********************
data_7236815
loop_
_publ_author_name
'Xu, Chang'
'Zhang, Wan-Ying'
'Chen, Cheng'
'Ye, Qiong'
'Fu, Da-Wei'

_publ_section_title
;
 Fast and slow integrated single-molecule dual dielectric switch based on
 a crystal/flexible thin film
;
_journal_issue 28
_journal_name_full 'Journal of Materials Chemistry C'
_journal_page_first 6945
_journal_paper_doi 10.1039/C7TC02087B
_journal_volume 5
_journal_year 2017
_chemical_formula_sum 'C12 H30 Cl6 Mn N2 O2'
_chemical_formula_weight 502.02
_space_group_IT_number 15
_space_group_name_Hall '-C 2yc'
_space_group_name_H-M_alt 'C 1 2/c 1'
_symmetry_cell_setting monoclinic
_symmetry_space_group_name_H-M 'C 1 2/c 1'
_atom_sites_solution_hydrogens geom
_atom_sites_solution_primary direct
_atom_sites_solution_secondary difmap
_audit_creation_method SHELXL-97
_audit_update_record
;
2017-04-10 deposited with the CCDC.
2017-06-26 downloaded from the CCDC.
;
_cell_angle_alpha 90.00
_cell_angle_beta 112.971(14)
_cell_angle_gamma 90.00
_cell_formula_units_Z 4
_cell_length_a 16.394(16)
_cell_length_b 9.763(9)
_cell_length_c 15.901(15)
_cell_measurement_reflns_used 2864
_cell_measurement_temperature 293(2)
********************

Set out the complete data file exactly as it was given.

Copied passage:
data_7236815
loop_
_publ_author_name
'Xu, Chang'
'Zhang, Wan-Ying'
'Chen, Cheng'
'Ye, Qiong'
'Fu, Da-Wei'

_publ_section_title
;
 Fast and slow integrated single-molecule dual dielectric switch based on
 a crystal/flexible thin film
;
_journal_issue 28
_journal_name_full 'Journal of Materials Chemistry C'
_journal_page_first 6945
_journal_paper_doi 10.1039/C7TC02087B
_journal_volume 5
_journal_year 2017
_chemical_formula_sum 'C12 H30 Cl6 Mn N2 O2'
_chemical_formula_weight 502.02
_space_group_IT_number 15
_space_group_name_Hall '-C 2yc'
_space_group_name_H-M_alt 'C 1 2/c 1'
_symmetry_cell_setting monoclinic
_symmetry_space_group_name_H-M 'C 1 2/c 1'
_atom_sites_solution_hydrogens geom
_atom_sites_solution_primary direct
_atom_sites_solution_secondary difmap
_audit_creation_method SHELXL-97
_audit_update_record
;
2017-04-10 deposited with the CCDC.
2017-06-26 downloaded from the CCDC.
;
_cell_angle_alpha 90.00
_cell_angle_beta 112.971(14)
_cell_angle_gamma 90.00
_cell_formula_units_Z 4
_cell_length_a 16.394(16)
_cell_length_b 9.763(9)
_cell_length_c 15.901(15)
_cell_measurement_reflns_used 2864
_cell_measurement_temperature 293(2)